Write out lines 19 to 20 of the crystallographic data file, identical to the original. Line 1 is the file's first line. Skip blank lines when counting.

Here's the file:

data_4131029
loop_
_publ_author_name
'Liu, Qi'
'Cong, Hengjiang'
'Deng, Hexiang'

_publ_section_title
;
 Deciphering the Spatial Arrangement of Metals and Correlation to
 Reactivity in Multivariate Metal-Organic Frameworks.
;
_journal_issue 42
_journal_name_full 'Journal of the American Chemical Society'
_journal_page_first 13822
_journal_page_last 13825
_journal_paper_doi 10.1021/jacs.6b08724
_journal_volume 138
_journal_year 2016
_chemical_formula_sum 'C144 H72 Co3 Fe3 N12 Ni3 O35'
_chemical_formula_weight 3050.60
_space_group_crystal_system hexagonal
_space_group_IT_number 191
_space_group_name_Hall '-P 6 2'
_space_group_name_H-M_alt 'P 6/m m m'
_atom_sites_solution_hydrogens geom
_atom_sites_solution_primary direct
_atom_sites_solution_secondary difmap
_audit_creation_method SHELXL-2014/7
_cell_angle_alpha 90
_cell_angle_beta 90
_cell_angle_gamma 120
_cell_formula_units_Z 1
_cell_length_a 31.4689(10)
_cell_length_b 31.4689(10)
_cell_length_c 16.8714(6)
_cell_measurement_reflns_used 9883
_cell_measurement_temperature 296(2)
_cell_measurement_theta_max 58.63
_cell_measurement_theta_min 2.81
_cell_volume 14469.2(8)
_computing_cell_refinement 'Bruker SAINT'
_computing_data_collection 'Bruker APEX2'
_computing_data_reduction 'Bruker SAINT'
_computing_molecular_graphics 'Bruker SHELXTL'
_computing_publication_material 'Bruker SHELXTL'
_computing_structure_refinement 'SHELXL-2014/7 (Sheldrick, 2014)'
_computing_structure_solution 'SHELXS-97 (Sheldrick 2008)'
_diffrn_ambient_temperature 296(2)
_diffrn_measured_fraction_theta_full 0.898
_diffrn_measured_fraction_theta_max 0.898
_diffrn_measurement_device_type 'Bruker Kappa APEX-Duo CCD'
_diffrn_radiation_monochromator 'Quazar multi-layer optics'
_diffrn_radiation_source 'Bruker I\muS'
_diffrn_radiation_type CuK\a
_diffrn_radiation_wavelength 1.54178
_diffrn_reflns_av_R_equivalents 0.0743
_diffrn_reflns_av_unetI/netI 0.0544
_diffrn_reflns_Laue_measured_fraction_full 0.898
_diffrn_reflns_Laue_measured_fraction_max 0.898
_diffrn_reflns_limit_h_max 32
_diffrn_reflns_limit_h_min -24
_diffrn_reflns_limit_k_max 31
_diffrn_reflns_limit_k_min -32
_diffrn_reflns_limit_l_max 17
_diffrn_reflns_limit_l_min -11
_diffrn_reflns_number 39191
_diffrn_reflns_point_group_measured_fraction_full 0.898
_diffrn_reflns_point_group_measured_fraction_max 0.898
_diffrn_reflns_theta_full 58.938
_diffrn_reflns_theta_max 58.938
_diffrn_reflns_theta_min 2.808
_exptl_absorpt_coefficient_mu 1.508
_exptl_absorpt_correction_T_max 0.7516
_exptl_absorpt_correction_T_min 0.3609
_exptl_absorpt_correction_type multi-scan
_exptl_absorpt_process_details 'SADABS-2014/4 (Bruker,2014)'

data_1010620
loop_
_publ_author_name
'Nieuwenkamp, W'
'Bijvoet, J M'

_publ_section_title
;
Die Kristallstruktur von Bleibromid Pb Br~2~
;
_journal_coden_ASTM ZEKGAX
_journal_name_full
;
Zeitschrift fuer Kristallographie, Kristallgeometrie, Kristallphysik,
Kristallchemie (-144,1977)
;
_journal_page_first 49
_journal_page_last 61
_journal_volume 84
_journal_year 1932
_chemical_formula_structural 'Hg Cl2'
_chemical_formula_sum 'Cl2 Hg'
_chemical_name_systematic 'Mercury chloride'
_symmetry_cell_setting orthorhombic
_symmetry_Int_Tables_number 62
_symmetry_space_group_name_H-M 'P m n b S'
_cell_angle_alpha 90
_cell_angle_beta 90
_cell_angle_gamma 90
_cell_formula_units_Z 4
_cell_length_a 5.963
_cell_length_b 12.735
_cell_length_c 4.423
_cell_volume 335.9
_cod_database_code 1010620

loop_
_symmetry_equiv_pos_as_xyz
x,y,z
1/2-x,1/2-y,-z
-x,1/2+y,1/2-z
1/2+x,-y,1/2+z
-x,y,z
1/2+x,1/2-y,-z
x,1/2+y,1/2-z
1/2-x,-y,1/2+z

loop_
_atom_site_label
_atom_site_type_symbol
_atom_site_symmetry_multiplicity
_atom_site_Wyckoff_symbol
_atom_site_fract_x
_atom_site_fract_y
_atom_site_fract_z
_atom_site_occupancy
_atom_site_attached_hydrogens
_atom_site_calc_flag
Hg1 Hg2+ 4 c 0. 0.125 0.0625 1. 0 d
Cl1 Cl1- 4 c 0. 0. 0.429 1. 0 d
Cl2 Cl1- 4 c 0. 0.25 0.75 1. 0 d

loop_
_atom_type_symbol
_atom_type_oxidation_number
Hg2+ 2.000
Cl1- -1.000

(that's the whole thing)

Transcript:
_chemical_formula_sum 'C144 H72 Co3 Fe3 N12 Ni3 O35'
_chemical_formula_weight 3050.60